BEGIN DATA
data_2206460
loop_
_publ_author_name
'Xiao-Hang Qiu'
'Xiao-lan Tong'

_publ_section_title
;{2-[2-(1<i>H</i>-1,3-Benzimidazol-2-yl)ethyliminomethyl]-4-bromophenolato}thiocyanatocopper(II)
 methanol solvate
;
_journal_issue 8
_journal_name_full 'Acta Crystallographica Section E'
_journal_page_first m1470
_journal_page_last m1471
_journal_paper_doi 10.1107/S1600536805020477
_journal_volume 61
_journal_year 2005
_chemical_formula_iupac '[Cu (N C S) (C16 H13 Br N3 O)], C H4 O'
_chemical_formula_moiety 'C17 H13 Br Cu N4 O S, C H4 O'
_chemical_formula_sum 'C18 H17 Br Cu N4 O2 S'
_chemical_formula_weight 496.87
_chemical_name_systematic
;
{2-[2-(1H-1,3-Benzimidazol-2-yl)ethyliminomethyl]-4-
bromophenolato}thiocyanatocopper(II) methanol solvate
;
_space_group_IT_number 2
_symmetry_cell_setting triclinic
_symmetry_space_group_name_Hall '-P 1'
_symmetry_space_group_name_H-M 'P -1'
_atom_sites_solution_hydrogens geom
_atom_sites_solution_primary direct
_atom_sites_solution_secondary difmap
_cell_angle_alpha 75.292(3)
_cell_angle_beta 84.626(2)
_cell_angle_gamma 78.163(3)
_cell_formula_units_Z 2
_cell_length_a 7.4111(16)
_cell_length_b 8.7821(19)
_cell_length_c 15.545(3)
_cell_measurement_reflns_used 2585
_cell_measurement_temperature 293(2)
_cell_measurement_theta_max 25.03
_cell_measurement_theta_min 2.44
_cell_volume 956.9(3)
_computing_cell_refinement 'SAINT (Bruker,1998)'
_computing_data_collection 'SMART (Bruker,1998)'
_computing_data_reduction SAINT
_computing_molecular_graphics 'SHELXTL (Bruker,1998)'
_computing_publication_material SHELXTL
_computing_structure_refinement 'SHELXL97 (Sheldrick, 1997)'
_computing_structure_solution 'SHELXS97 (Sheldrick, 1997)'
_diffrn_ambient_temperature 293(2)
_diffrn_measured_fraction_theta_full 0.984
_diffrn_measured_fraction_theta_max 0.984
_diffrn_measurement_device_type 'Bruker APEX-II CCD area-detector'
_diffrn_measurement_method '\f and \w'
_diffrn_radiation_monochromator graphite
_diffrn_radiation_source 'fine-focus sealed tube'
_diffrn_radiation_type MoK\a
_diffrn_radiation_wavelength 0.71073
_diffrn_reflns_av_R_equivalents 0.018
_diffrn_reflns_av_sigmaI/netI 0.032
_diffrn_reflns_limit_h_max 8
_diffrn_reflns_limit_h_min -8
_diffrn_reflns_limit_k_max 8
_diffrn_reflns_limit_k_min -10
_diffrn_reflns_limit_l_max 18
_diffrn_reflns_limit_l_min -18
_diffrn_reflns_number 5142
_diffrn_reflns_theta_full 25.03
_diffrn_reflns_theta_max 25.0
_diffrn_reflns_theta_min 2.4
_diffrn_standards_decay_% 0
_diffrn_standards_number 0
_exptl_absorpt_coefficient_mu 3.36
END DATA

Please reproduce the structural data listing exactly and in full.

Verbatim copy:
data_2206460
loop_
_publ_author_name
'Xiao-Hang Qiu'
'Xiao-lan Tong'

_publ_section_title
;{2-[2-(1<i>H</i>-1,3-Benzimidazol-2-yl)ethyliminomethyl]-4-bromophenolato}thiocyanatocopper(II)
 methanol solvate
;
_journal_issue 8
_journal_name_full 'Acta Crystallographica Section E'
_journal_page_first m1470
_journal_page_last m1471
_journal_paper_doi 10.1107/S1600536805020477
_journal_volume 61
_journal_year 2005
_chemical_formula_iupac '[Cu (N C S) (C16 H13 Br N3 O)], C H4 O'
_chemical_formula_moiety 'C17 H13 Br Cu N4 O S, C H4 O'
_chemical_formula_sum 'C18 H17 Br Cu N4 O2 S'
_chemical_formula_weight 496.87
_chemical_name_systematic
;
{2-[2-(1H-1,3-Benzimidazol-2-yl)ethyliminomethyl]-4-
bromophenolato}thiocyanatocopper(II) methanol solvate
;
_space_group_IT_number 2
_symmetry_cell_setting triclinic
_symmetry_space_group_name_Hall '-P 1'
_symmetry_space_group_name_H-M 'P -1'
_atom_sites_solution_hydrogens geom
_atom_sites_solution_primary direct
_atom_sites_solution_secondary difmap
_cell_angle_alpha 75.292(3)
_cell_angle_beta 84.626(2)
_cell_angle_gamma 78.163(3)
_cell_formula_units_Z 2
_cell_length_a 7.4111(16)
_cell_length_b 8.7821(19)
_cell_length_c 15.545(3)
_cell_measurement_reflns_used 2585
_cell_measurement_temperature 293(2)
_cell_measurement_theta_max 25.03
_cell_measurement_theta_min 2.44
_cell_volume 956.9(3)
_computing_cell_refinement 'SAINT (Bruker,1998)'
_computing_data_collection 'SMART (Bruker,1998)'
_computing_data_reduction SAINT
_computing_molecular_graphics 'SHELXTL (Bruker,1998)'
_computing_publication_material SHELXTL
_computing_structure_refinement 'SHELXL97 (Sheldrick, 1997)'
_computing_structure_solution 'SHELXS97 (Sheldrick, 1997)'
_diffrn_ambient_temperature 293(2)
_diffrn_measured_fraction_theta_full 0.984
_diffrn_measured_fraction_theta_max 0.984
_diffrn_measurement_device_type 'Bruker APEX-II CCD area-detector'
_diffrn_measurement_method '\f and \w'
_diffrn_radiation_monochromator graphite
_diffrn_radiation_source 'fine-focus sealed tube'
_diffrn_radiation_type MoK\a
_diffrn_radiation_wavelength 0.71073
_diffrn_reflns_av_R_equivalents 0.018
_diffrn_reflns_av_sigmaI/netI 0.032
_diffrn_reflns_limit_h_max 8
_diffrn_reflns_limit_h_min -8
_diffrn_reflns_limit_k_max 8
_diffrn_reflns_limit_k_min -10
_diffrn_reflns_limit_l_max 18
_diffrn_reflns_limit_l_min -18
_diffrn_reflns_number 5142
_diffrn_reflns_theta_full 25.03
_diffrn_reflns_theta_max 25.0
_diffrn_reflns_theta_min 2.4
_diffrn_standards_decay_% 0
_diffrn_standards_number 0
_exptl_absorpt_coefficient_mu 3.36